By Marzia De Giuli
VENICE, Italy, Sept. 3 (Xinhua) -- A brilliant future is expected to come into China's cinema market from the internet, the president of China's online video giant iQiyi Motion Pictures, Li Yansong, said on Wednesday at the Venice film festival in Italy.
iQiyi, owned by Chinese search engine Baidu, is the main sponsor of this year's Venice Film Market, a business platform dedicated to cinema professionals attending the Venice film festival.
Li was in the panel of experts who discussed the global development of Chinese cinema at the first forum dedicated to the Asian country held on the sidelines of the festival. The China Film Forum was supported by Xinhua International.
In a country with fast-developing technology and fast-growing cinema market, the use of internet has already become a well established trend with huge opportunities expected over the coming few years, Li highlighted in an interview with Xinhua.
Based on this market's potential, iQiyi has started enlarging its Chinese and international offer with fee, Li said. China presently counts some 500 million online video viewers, which are expected to rise to 700 million in 2016. At the same time, the Chinese online video industry is estimated to increase from 2.7 billion to 4.2 billion U.S. dollars in revenue.
The president explained to Xinhua that the Chinese quota system limiting the foreign film distribution in China applies to theatrical releases but not to online distribution. This allows iQiyi to bring more international films to Chinese audiences in full compliance with the law, he said.
Film festivals, and especially the ones with notable tradition such as Venice, are a big occasion to discover and bring into China new art house works, Li said.
He noted brand new art house works that are frequently presented at film festivals can please another important though smaller slice of the market, besides the so-called commercial films. "There are many different audiences, and our objective is to satisfy all of them," he said.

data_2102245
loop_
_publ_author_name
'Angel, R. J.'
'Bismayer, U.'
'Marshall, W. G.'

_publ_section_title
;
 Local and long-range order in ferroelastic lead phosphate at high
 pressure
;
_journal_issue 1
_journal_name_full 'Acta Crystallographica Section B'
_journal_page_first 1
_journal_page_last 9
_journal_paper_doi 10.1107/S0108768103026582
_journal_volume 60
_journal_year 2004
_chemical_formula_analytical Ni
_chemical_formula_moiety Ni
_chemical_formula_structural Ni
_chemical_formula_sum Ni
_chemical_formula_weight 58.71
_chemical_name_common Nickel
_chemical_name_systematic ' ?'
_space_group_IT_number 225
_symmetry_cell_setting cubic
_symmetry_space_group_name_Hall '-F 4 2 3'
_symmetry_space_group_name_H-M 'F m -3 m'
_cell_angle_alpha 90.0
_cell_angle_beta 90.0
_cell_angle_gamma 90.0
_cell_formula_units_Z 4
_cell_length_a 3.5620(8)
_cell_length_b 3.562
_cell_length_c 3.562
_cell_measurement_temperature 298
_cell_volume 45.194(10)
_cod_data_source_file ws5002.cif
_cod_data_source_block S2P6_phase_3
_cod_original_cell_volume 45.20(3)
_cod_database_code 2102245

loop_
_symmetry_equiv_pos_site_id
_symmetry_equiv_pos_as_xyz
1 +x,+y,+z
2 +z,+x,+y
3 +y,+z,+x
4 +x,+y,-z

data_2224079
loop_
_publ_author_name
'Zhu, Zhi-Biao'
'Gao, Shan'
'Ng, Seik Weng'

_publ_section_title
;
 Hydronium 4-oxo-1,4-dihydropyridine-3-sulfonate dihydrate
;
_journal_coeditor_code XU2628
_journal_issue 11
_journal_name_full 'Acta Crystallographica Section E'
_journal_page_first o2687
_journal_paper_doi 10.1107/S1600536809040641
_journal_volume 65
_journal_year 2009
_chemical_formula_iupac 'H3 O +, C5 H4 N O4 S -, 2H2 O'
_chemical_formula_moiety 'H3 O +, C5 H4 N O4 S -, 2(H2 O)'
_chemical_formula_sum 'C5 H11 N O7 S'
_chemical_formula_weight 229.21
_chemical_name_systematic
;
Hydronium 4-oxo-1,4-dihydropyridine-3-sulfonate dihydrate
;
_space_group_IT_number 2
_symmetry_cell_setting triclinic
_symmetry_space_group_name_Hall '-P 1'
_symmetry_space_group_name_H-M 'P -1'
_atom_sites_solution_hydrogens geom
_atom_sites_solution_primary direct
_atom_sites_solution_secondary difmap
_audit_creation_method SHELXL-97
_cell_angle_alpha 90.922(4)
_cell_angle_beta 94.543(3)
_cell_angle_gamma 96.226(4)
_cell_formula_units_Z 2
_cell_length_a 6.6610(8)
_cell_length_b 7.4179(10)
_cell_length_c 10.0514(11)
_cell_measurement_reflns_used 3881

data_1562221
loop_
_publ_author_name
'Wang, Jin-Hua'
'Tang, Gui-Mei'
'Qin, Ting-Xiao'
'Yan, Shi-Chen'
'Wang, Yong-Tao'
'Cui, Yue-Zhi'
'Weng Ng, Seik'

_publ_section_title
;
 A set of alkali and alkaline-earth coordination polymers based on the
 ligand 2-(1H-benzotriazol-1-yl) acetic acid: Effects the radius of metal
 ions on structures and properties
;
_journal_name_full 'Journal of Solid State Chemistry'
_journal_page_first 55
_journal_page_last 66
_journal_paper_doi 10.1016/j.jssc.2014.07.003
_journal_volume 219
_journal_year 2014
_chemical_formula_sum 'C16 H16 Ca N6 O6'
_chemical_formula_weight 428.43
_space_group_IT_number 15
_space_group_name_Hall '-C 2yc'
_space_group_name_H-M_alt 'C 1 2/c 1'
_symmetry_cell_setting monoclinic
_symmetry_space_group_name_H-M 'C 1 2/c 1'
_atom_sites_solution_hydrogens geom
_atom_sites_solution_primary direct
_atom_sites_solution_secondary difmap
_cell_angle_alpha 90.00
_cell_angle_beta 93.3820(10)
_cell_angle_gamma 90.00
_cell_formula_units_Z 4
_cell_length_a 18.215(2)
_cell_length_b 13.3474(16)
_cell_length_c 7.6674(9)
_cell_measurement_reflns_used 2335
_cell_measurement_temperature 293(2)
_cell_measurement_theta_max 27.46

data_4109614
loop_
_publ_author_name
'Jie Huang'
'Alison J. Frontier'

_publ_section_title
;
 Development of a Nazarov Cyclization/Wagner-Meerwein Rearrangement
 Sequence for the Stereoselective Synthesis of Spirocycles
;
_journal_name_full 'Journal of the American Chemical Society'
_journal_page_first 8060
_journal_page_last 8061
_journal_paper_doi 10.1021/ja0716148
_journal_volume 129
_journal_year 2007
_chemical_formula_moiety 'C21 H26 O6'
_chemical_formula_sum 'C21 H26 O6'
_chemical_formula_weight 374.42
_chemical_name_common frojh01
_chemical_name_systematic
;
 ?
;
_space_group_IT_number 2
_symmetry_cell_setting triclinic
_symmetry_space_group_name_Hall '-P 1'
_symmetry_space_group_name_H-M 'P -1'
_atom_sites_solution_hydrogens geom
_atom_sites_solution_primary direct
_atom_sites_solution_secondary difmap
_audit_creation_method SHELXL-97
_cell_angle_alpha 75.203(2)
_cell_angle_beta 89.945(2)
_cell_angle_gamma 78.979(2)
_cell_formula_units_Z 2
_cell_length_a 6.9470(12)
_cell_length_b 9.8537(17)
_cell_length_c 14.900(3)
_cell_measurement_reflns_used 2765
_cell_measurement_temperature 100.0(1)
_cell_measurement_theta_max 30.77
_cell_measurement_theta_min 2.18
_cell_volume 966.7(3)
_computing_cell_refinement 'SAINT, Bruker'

The president recalled iQiyi successfully launched an online screening initiative at the Shanghai Film Festival in June, where the platform streamed a variety of titles including the festival's winner, the Greek film Little England.
iQiyi was in talks on collaborations with international festivals for similar initiatives and longterm projects, Li said. Meanwhile, it was planning to buy rights to distribute American and European films in other countries than China in the next few years, he added.
Li said China is the second-largest film market by box office receipts after the United States. China's film market, he pointed out, is continuously expanding not only in box office figures, but also in terms of cinema screens and film production.
He also underlined that China's works have grown in quality in recent times. "But in order to attract the world audiences, they need to find a universal angle to tell stories," he told Xinhua.
For example, Li noted, the reason why Qin'ai de (Dearest) - a film by Hong-Kong movie director Peter Ho-Sun Chan presented in the Venice festival's out of competition selection - was very much appreciated lies in the universality of its drama, child abduction, which happens in China as in other parts of the world.
"I was moved exactly in the same way foreign viewers were moved, it was a story for everyone," Li stressed.